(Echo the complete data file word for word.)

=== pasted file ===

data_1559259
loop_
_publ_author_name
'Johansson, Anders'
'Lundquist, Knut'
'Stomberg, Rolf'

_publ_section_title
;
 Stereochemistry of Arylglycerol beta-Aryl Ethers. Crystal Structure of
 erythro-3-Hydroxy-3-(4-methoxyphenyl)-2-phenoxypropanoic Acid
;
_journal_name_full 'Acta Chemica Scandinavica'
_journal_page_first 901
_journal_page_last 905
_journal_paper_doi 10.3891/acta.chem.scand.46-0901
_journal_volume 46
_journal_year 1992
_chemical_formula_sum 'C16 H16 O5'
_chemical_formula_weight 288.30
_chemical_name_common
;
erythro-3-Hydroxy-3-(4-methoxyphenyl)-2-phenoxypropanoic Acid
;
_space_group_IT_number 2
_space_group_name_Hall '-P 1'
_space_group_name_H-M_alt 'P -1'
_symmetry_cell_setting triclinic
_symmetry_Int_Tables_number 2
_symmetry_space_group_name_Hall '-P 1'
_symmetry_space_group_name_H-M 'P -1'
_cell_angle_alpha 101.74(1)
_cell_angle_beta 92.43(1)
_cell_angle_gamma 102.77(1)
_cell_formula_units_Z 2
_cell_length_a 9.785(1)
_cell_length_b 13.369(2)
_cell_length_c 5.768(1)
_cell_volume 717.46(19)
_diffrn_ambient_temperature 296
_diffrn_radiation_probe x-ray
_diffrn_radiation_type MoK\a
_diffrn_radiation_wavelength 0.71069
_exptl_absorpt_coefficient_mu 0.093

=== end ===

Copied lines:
data_1559259
loop_
_publ_author_name
'Johansson, Anders'
'Lundquist, Knut'
'Stomberg, Rolf'

_publ_section_title
;
 Stereochemistry of Arylglycerol beta-Aryl Ethers. Crystal Structure of
 erythro-3-Hydroxy-3-(4-methoxyphenyl)-2-phenoxypropanoic Acid
;
_journal_name_full 'Acta Chemica Scandinavica'
_journal_page_first 901
_journal_page_last 905
_journal_paper_doi 10.3891/acta.chem.scand.46-0901
_journal_volume 46
_journal_year 1992
_chemical_formula_sum 'C16 H16 O5'
_chemical_formula_weight 288.30
_chemical_name_common
;
erythro-3-Hydroxy-3-(4-methoxyphenyl)-2-phenoxypropanoic Acid
;
_space_group_IT_number 2
_space_group_name_Hall '-P 1'
_space_group_name_H-M_alt 'P -1'
_symmetry_cell_setting triclinic
_symmetry_Int_Tables_number 2
_symmetry_space_group_name_Hall '-P 1'
_symmetry_space_group_name_H-M 'P -1'
_cell_angle_alpha 101.74(1)
_cell_angle_beta 92.43(1)
_cell_angle_gamma 102.77(1)
_cell_formula_units_Z 2
_cell_length_a 9.785(1)
_cell_length_b 13.369(2)
_cell_length_c 5.768(1)
_cell_volume 717.46(19)
_diffrn_ambient_temperature 296
_diffrn_radiation_probe x-ray
_diffrn_radiation_type MoK\a
_diffrn_radiation_wavelength 0.71069
_exptl_absorpt_coefficient_mu 0.093